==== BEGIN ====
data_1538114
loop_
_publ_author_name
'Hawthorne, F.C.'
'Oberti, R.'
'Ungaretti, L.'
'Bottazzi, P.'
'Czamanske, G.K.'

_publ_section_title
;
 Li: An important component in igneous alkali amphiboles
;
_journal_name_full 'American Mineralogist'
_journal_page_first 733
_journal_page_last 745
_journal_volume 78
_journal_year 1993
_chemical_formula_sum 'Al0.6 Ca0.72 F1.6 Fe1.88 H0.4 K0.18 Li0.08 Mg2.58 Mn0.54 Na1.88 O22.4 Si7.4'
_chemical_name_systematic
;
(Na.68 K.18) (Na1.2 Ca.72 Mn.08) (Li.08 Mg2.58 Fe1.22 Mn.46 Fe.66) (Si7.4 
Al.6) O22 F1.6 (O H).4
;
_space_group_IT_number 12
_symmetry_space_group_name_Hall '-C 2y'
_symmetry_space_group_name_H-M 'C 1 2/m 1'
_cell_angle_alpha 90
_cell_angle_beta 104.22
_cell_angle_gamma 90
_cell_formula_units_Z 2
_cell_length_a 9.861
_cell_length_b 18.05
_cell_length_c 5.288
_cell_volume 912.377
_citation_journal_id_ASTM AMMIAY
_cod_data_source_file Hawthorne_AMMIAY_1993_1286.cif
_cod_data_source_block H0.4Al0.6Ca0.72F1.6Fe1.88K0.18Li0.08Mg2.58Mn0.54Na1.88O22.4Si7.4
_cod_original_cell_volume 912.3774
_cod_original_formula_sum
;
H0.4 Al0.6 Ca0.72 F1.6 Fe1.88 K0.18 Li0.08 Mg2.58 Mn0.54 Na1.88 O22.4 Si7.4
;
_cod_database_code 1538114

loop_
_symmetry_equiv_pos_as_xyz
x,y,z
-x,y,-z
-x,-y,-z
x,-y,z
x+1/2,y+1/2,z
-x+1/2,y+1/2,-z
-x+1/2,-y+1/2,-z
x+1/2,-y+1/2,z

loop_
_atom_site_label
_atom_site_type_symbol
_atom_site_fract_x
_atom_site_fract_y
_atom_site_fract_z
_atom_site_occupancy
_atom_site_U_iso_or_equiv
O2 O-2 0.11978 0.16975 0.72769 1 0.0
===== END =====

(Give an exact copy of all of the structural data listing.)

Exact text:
data_1538114
loop_
_publ_author_name
'Hawthorne, F.C.'
'Oberti, R.'
'Ungaretti, L.'
'Bottazzi, P.'
'Czamanske, G.K.'

_publ_section_title
;
 Li: An important component in igneous alkali amphiboles
;
_journal_name_full 'American Mineralogist'
_journal_page_first 733
_journal_page_last 745
_journal_volume 78
_journal_year 1993
_chemical_formula_sum 'Al0.6 Ca0.72 F1.6 Fe1.88 H0.4 K0.18 Li0.08 Mg2.58 Mn0.54 Na1.88 O22.4 Si7.4'
_chemical_name_systematic
;
(Na.68 K.18) (Na1.2 Ca.72 Mn.08) (Li.08 Mg2.58 Fe1.22 Mn.46 Fe.66) (Si7.4 
Al.6) O22 F1.6 (O H).4
;
_space_group_IT_number 12
_symmetry_space_group_name_Hall '-C 2y'
_symmetry_space_group_name_H-M 'C 1 2/m 1'
_cell_angle_alpha 90
_cell_angle_beta 104.22
_cell_angle_gamma 90
_cell_formula_units_Z 2
_cell_length_a 9.861
_cell_length_b 18.05
_cell_length_c 5.288
_cell_volume 912.377
_citation_journal_id_ASTM AMMIAY
_cod_data_source_file Hawthorne_AMMIAY_1993_1286.cif
_cod_data_source_block H0.4Al0.6Ca0.72F1.6Fe1.88K0.18Li0.08Mg2.58Mn0.54Na1.88O22.4Si7.4
_cod_original_cell_volume 912.3774
_cod_original_formula_sum
;
H0.4 Al0.6 Ca0.72 F1.6 Fe1.88 K0.18 Li0.08 Mg2.58 Mn0.54 Na1.88 O22.4 Si7.4
;
_cod_database_code 1538114

loop_
_symmetry_equiv_pos_as_xyz
x,y,z
-x,y,-z
-x,-y,-z
x,-y,z
x+1/2,y+1/2,z
-x+1/2,y+1/2,-z
-x+1/2,-y+1/2,-z
x+1/2,-y+1/2,z

loop_
_atom_site_label
_atom_site_type_symbol
_atom_site_fract_x
_atom_site_fract_y
_atom_site_fract_z
_atom_site_occupancy
_atom_site_U_iso_or_equiv
O2 O-2 0.11978 0.16975 0.72769 1 0.0